But has desegregation really served the purpose it was intended to serve? A half a century later, are our children really reaping the benefits of integration? Sadly, I have to answer in the negative.
First, integration brought with it the loss of thousands of professional jobs for African-Americans, those of the teachers and principals of the formerly segregated black schools. Consequently, our children suffer because they do not see people who look like them in positions of power at school.
Second, the public school systems in most major metropolitan areas are still segregated, just not by legal mandate. As more and more of the white population conduct mass exodus to the suburbs, and those who do not move to the suburbs send their kids to private schools, most urban schools are filled with children whose families cannot afford to move to the suburbs or send them to private schools -- mostly black, and now, Hispanic children. And because the suburbs bring in more tax money and spend less on city services than the inner-city, suburban children end up having access to resources and opportunities that urban children do not have.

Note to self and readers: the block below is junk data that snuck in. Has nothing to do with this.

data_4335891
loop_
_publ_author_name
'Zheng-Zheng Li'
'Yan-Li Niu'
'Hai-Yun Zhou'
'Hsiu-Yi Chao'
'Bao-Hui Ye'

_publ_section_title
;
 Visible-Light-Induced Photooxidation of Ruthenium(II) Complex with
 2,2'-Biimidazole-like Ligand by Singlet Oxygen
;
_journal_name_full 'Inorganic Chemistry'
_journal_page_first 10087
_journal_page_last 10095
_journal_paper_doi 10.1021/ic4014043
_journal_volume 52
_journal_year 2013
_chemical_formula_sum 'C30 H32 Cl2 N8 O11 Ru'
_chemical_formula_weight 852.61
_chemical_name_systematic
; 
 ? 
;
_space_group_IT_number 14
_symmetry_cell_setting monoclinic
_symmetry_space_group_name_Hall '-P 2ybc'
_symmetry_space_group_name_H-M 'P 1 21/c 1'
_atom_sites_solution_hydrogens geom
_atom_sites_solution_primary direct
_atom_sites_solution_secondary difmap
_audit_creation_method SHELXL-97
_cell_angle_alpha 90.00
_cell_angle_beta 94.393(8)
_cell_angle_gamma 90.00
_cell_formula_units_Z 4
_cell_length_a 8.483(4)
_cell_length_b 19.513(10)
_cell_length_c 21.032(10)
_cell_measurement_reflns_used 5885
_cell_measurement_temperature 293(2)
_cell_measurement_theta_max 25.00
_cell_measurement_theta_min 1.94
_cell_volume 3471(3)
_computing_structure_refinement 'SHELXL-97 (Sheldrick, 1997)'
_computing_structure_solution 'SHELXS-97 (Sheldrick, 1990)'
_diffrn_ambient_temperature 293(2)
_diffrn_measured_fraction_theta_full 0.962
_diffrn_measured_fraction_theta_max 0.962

Additionally, just because a black child attends a suburban, or more privileged school, does not mean that child will do any better than their urban counterparts. Black children in mostly white suburban schools face a different set of problems than black children in urban schools, including racial and testing bias. For instance, in suburban schools that utilize "tracking" systems -- better known as advanced placement, gifted and talented, or the honors program -- black children are consistently underrepresented in the higher tracks because of a history of discrimination in education.
So what is the answer? I don't know that legally-mandated resegregation -- where black children are taught by black teachers -- is the answer to our problems, but the status quo is having a detrimental effect on our children.